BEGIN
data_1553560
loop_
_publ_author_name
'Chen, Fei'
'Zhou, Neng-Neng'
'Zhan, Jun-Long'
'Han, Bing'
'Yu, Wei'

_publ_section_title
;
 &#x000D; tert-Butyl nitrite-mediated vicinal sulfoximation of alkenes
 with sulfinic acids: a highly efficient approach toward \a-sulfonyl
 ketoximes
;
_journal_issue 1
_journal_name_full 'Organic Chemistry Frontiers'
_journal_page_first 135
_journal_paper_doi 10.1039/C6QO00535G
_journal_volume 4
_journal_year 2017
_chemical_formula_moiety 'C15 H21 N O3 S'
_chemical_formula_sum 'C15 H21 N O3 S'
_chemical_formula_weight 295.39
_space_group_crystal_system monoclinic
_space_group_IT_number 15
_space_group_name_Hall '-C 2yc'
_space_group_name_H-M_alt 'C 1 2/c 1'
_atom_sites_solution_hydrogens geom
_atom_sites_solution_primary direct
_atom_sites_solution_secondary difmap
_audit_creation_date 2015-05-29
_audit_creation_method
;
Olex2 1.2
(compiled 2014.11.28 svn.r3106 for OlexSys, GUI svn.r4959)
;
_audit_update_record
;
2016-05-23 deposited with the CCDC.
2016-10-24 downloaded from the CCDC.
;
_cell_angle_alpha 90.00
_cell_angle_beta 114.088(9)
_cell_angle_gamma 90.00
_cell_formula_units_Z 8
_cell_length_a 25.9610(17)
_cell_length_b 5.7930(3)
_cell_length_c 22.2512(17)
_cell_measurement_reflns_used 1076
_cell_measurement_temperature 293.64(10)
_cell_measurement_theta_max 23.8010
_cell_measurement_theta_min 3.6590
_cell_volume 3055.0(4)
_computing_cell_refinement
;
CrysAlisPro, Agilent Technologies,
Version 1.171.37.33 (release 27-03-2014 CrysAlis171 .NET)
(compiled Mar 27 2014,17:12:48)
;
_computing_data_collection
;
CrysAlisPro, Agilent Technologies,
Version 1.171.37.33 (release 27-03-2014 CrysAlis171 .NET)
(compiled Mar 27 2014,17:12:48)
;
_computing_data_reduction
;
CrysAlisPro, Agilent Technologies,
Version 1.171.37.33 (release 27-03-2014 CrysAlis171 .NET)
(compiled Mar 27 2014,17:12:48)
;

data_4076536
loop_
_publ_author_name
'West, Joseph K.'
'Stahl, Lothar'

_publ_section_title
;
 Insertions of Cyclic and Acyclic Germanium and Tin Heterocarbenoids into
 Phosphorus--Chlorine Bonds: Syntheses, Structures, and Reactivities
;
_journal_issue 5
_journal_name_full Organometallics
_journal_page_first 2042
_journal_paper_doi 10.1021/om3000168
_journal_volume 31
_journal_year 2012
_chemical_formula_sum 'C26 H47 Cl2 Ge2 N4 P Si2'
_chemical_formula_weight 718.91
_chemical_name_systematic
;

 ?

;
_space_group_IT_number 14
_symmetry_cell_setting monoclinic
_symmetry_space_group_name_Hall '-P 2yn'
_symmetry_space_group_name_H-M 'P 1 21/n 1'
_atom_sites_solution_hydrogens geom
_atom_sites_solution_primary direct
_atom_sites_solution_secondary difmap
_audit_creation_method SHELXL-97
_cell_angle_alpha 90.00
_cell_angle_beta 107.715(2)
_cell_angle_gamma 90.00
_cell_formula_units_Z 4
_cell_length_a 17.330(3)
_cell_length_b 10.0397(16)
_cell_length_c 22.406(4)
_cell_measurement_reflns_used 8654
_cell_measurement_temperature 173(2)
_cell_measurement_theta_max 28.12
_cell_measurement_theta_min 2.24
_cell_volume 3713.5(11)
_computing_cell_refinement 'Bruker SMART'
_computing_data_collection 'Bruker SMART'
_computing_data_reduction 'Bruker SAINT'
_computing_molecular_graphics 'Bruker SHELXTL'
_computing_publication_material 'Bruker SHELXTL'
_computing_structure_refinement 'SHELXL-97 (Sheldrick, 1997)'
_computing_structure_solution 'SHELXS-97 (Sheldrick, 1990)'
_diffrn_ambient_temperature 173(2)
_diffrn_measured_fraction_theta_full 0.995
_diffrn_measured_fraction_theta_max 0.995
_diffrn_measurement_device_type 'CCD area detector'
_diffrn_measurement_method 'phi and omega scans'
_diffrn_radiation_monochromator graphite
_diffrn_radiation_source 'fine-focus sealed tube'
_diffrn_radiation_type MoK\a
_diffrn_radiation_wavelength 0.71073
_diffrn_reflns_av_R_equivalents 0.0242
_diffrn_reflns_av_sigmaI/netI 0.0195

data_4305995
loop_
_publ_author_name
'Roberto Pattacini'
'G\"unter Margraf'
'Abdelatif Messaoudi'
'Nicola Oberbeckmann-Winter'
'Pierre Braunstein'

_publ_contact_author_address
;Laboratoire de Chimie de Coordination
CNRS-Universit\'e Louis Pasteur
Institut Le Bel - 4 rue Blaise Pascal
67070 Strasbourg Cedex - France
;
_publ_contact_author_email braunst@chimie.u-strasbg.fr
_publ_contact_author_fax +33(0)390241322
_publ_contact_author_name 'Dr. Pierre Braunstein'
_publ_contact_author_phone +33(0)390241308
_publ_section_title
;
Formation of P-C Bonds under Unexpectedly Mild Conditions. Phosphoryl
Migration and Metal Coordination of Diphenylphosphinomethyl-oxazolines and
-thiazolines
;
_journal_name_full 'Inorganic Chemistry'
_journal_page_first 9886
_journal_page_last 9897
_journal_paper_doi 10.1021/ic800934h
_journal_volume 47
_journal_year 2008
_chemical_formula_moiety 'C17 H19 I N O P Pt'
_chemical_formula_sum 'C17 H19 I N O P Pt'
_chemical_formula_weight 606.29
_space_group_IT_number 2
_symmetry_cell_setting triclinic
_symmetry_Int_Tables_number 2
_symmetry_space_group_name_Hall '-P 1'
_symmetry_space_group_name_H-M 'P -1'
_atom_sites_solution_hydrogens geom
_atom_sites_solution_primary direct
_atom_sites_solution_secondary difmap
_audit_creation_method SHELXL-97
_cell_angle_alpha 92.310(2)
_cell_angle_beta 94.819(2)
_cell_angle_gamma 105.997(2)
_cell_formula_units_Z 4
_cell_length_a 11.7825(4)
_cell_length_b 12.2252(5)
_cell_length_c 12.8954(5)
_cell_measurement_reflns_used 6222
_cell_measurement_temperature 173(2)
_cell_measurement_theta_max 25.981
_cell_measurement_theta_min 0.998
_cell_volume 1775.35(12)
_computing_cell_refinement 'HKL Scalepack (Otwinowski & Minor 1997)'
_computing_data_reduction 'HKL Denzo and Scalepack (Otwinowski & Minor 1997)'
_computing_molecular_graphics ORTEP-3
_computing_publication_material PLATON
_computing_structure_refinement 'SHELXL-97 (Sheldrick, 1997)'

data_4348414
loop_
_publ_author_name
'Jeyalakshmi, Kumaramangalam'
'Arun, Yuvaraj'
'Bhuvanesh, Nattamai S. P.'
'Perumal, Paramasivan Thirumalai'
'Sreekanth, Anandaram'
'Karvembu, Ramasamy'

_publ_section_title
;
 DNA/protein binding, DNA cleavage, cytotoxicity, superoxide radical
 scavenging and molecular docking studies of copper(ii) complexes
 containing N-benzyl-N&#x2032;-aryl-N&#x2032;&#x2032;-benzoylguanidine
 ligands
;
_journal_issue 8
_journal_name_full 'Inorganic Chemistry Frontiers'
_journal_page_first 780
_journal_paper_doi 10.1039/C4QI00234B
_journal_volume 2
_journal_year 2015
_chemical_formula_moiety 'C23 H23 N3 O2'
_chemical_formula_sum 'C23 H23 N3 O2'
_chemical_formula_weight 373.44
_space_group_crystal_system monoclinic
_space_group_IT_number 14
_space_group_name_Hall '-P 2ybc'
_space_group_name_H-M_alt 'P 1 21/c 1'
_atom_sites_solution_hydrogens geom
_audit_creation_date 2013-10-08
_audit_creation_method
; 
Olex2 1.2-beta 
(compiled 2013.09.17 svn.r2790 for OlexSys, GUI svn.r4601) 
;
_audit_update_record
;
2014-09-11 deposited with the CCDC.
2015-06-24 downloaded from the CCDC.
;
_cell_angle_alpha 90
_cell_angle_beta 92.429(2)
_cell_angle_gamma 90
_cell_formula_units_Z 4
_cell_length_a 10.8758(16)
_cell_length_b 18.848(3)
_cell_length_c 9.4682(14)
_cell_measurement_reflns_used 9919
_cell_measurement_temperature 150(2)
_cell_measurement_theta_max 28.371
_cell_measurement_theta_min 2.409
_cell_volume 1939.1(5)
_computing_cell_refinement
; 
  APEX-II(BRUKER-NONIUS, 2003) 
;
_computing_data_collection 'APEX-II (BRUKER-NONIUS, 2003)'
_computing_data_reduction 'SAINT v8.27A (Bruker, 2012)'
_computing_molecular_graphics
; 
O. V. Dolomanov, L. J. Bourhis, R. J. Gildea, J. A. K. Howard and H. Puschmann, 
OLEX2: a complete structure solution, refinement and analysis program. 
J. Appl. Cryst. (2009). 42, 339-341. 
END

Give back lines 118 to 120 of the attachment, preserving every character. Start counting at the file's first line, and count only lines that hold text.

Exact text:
_computing_publication_material 'Bruker SHELXTL'
_computing_structure_refinement 'SHELXL-97 (Sheldrick, 1997)'
_computing_structure_solution 'SHELXS-97 (Sheldrick, 1990)'